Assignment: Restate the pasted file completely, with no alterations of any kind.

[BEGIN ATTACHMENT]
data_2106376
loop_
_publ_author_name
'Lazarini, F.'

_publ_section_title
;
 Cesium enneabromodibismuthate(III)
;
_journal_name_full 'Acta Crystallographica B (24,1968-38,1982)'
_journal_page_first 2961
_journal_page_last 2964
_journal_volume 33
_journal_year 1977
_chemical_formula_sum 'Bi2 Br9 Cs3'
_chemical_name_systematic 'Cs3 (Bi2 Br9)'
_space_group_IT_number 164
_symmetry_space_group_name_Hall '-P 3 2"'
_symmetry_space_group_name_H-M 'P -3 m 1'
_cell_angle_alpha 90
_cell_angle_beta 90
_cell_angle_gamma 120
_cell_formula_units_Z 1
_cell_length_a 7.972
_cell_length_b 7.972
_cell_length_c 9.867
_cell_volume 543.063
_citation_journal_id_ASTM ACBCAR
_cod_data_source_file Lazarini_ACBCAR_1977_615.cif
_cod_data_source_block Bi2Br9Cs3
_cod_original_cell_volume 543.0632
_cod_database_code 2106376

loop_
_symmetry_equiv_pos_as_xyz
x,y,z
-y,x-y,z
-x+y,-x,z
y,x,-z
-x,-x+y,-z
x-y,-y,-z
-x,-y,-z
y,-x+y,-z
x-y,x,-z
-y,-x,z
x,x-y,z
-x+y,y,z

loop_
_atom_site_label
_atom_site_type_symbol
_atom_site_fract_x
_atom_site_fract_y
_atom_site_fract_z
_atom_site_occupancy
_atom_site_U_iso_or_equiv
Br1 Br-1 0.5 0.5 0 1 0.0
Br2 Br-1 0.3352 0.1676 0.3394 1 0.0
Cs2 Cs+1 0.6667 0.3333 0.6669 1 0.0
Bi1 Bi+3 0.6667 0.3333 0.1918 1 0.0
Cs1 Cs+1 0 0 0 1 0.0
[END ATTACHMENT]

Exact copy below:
data_2106376
loop_
_publ_author_name
'Lazarini, F.'

_publ_section_title
;
 Cesium enneabromodibismuthate(III)
;
_journal_name_full 'Acta Crystallographica B (24,1968-38,1982)'
_journal_page_first 2961
_journal_page_last 2964
_journal_volume 33
_journal_year 1977
_chemical_formula_sum 'Bi2 Br9 Cs3'
_chemical_name_systematic 'Cs3 (Bi2 Br9)'
_space_group_IT_number 164
_symmetry_space_group_name_Hall '-P 3 2"'
_symmetry_space_group_name_H-M 'P -3 m 1'
_cell_angle_alpha 90
_cell_angle_beta 90
_cell_angle_gamma 120
_cell_formula_units_Z 1
_cell_length_a 7.972
_cell_length_b 7.972
_cell_length_c 9.867
_cell_volume 543.063
_citation_journal_id_ASTM ACBCAR
_cod_data_source_file Lazarini_ACBCAR_1977_615.cif
_cod_data_source_block Bi2Br9Cs3
_cod_original_cell_volume 543.0632
_cod_database_code 2106376

loop_
_symmetry_equiv_pos_as_xyz
x,y,z
-y,x-y,z
-x+y,-x,z
y,x,-z
-x,-x+y,-z
x-y,-y,-z
-x,-y,-z
y,-x+y,-z
x-y,x,-z
-y,-x,z
x,x-y,z
-x+y,y,z

loop_
_atom_site_label
_atom_site_type_symbol
_atom_site_fract_x
_atom_site_fract_y
_atom_site_fract_z
_atom_site_occupancy
_atom_site_U_iso_or_equiv
Br1 Br-1 0.5 0.5 0 1 0.0
Br2 Br-1 0.3352 0.1676 0.3394 1 0.0
Cs2 Cs+1 0.6667 0.3333 0.6669 1 0.0
Bi1 Bi+3 0.6667 0.3333 0.1918 1 0.0
Cs1 Cs+1 0 0 0 1 0.0